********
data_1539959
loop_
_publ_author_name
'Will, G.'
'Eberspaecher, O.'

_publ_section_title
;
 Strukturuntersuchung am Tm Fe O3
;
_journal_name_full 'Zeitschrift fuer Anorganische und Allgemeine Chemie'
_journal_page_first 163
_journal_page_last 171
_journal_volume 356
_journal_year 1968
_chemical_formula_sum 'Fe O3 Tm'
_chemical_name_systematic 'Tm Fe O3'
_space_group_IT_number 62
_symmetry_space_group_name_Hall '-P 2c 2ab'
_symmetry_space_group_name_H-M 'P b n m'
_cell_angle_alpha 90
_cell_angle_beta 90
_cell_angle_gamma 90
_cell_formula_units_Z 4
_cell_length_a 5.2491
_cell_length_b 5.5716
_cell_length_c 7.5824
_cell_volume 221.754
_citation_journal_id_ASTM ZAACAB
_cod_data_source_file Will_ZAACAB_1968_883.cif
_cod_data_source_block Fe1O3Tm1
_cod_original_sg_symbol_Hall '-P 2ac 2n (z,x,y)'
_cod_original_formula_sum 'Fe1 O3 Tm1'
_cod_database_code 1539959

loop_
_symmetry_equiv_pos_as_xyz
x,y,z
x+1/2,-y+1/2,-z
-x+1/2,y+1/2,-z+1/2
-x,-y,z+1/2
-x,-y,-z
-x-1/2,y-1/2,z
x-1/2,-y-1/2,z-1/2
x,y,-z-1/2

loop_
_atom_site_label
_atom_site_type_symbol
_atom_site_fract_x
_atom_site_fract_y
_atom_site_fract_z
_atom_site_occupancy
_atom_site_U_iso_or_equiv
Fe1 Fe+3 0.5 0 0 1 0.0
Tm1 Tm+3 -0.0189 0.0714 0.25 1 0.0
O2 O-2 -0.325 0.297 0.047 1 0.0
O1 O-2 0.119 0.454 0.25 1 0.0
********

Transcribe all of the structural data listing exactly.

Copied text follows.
data_1539959
loop_
_publ_author_name
'Will, G.'
'Eberspaecher, O.'

_publ_section_title
;
 Strukturuntersuchung am Tm Fe O3
;
_journal_name_full 'Zeitschrift fuer Anorganische und Allgemeine Chemie'
_journal_page_first 163
_journal_page_last 171
_journal_volume 356
_journal_year 1968
_chemical_formula_sum 'Fe O3 Tm'
_chemical_name_systematic 'Tm Fe O3'
_space_group_IT_number 62
_symmetry_space_group_name_Hall '-P 2c 2ab'
_symmetry_space_group_name_H-M 'P b n m'
_cell_angle_alpha 90
_cell_angle_beta 90
_cell_angle_gamma 90
_cell_formula_units_Z 4
_cell_length_a 5.2491
_cell_length_b 5.5716
_cell_length_c 7.5824
_cell_volume 221.754
_citation_journal_id_ASTM ZAACAB
_cod_data_source_file Will_ZAACAB_1968_883.cif
_cod_data_source_block Fe1O3Tm1
_cod_original_sg_symbol_Hall '-P 2ac 2n (z,x,y)'
_cod_original_formula_sum 'Fe1 O3 Tm1'
_cod_database_code 1539959

loop_
_symmetry_equiv_pos_as_xyz
x,y,z
x+1/2,-y+1/2,-z
-x+1/2,y+1/2,-z+1/2
-x,-y,z+1/2
-x,-y,-z
-x-1/2,y-1/2,z
x-1/2,-y-1/2,z-1/2
x,y,-z-1/2

loop_
_atom_site_label
_atom_site_type_symbol
_atom_site_fract_x
_atom_site_fract_y
_atom_site_fract_z
_atom_site_occupancy
_atom_site_U_iso_or_equiv
Fe1 Fe+3 0.5 0 0 1 0.0
Tm1 Tm+3 -0.0189 0.0714 0.25 1 0.0
O2 O-2 -0.325 0.297 0.047 1 0.0
O1 O-2 0.119 0.454 0.25 1 0.0